SCOTUS Rules Puerto Rico Not a ‘Separate Sovereign’ Where Prosecution is Concerned
According to the laws of double jeopardy, a person can’t be prosecuted for the same actions under similar laws more than once. The exception to that is if the different cases are brought by separate sovereigns. The Supreme Court ruled, in a decision handed down on Thursday, that Puerto Rico doesn’t qualify as a separate sovereign from the federal government, even though individual states are.
The case, Commonwealth of Puerto Rico v. Sanchez Valle et al, centers on Luis Sánchez Valle and Jaime Gómez Vázquez, who were indicted in Puerto Rico for selling guns to an undercover officer, violating the Puerto Rico Arms Act of 2000. Federal grand juries indicted them for the same thing under similar U.S. laws, and they both pleaded guilty in the federal cases. They moved to have the Puerto Rico cases against them dismissed under double jeopardy, but Puerto Rico argued that double jeopardy didn’t apply, because they’re a separate sovereign from the U.S. government.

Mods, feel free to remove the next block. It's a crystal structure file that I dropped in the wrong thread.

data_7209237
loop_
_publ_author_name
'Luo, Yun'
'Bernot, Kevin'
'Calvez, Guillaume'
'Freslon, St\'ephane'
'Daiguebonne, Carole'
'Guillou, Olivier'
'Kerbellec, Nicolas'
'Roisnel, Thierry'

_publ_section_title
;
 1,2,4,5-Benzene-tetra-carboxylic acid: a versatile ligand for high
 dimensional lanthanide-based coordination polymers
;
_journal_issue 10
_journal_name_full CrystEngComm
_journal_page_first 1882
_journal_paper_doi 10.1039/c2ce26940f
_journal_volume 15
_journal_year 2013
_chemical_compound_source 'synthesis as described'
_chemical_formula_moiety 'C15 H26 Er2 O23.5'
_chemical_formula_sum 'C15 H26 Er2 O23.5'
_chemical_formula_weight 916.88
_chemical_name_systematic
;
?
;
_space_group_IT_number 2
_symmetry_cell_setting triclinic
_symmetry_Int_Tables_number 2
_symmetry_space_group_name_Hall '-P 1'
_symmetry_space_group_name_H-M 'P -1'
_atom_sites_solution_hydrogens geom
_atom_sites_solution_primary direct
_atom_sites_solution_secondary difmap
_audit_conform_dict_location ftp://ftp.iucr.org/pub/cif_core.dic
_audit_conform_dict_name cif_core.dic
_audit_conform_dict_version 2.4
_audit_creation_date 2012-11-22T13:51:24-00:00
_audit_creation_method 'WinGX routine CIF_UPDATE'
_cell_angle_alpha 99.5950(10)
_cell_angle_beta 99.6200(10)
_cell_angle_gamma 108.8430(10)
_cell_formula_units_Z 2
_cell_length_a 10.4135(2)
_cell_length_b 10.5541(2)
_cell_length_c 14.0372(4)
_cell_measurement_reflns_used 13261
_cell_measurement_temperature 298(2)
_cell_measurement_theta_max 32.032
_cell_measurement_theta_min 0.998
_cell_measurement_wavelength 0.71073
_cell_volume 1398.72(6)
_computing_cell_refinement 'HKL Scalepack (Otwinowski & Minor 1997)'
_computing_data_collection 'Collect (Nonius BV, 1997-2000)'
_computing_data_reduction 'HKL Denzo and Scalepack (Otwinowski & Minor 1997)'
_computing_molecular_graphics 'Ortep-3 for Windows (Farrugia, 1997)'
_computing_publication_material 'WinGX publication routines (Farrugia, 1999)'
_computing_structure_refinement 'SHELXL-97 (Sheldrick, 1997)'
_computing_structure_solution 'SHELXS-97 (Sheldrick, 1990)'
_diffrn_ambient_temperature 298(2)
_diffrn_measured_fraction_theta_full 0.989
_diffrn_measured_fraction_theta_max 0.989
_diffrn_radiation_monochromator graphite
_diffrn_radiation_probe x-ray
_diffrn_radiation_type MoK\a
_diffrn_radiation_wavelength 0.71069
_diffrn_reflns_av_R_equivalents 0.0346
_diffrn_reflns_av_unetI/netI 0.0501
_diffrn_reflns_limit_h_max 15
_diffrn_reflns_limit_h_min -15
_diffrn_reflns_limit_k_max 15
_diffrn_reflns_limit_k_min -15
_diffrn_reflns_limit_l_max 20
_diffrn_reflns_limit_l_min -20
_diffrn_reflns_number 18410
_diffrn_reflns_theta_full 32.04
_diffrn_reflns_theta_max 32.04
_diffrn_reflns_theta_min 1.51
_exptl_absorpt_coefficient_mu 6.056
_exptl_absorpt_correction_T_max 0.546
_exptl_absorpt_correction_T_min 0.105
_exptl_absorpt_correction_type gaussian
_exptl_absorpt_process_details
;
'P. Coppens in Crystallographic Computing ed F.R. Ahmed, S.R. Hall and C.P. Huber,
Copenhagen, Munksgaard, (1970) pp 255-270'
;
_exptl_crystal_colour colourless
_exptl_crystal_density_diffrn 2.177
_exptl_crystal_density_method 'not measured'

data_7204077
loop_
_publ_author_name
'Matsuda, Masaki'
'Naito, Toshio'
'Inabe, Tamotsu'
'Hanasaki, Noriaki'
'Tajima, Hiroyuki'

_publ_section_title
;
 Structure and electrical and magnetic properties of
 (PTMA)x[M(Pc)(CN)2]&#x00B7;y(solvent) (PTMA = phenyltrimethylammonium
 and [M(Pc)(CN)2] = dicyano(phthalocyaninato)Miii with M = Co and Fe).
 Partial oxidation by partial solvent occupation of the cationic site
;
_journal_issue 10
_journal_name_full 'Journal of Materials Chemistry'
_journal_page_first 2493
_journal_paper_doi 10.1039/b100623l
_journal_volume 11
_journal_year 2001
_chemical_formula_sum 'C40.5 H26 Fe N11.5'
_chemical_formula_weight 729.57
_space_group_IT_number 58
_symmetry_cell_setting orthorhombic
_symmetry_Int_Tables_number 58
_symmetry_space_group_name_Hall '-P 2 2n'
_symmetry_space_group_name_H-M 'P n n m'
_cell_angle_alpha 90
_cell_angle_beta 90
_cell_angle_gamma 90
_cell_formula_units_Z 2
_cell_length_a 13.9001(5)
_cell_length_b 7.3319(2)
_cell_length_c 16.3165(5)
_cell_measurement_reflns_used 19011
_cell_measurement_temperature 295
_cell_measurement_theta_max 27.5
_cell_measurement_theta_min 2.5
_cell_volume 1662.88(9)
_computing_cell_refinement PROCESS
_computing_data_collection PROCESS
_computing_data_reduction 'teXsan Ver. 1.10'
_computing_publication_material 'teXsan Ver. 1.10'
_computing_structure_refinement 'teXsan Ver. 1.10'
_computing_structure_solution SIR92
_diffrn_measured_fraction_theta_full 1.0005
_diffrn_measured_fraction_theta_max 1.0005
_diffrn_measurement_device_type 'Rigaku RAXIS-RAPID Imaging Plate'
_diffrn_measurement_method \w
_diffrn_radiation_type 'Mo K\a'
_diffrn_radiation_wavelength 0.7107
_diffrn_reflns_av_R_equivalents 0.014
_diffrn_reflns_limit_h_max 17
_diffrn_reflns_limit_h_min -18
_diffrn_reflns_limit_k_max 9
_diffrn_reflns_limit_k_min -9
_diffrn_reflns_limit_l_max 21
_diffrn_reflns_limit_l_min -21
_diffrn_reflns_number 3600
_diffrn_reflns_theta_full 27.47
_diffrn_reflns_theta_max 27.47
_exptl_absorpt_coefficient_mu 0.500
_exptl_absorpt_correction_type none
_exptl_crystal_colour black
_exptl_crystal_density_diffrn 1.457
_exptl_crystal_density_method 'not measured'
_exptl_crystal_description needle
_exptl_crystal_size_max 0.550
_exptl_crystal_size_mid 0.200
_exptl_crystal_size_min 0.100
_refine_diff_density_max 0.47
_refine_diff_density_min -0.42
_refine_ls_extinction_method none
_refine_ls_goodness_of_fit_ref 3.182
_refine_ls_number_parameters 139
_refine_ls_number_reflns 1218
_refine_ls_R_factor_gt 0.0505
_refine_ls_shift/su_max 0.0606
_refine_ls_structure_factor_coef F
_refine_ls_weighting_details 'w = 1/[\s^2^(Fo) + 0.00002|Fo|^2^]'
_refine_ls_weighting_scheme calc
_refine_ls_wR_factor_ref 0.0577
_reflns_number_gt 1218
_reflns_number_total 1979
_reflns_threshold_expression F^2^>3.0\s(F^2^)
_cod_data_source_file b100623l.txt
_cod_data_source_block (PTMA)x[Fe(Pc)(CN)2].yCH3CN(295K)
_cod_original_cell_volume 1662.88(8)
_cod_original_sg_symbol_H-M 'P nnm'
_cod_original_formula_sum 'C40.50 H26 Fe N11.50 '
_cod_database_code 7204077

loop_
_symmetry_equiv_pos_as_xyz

The opinion, written by Justice Elena Kagan, differentiated Puerto Rico from states, saying that it all comes down to the source of sovereignty. Kagan wrote that “States rely on ‘authority originally belonging to them before admission to the Union and preserved to them by the Tenth Amendment,'” quoting a 1985 case that says each state is a separate sovereign from other states. Similarly, Native American tribes are separate sovereigns. Puerto Rico, on the other hand, while having their own constitution and government, received the power to have self-rule from Congress in 1950.
So even though Puerto Rico has sovereignty in terms of having self-rule, that sovereignty comes from the federal government so it isn’t separate. Kind of like a municipality not being separate from a state, because they get their power from the state. Therefore, double jeopardy still applies.
The decision is sure to add fuel to the fire in the debate over whether Puerto Rico should become the 51st state, as statehood would give them ‘separate sovereign’ status.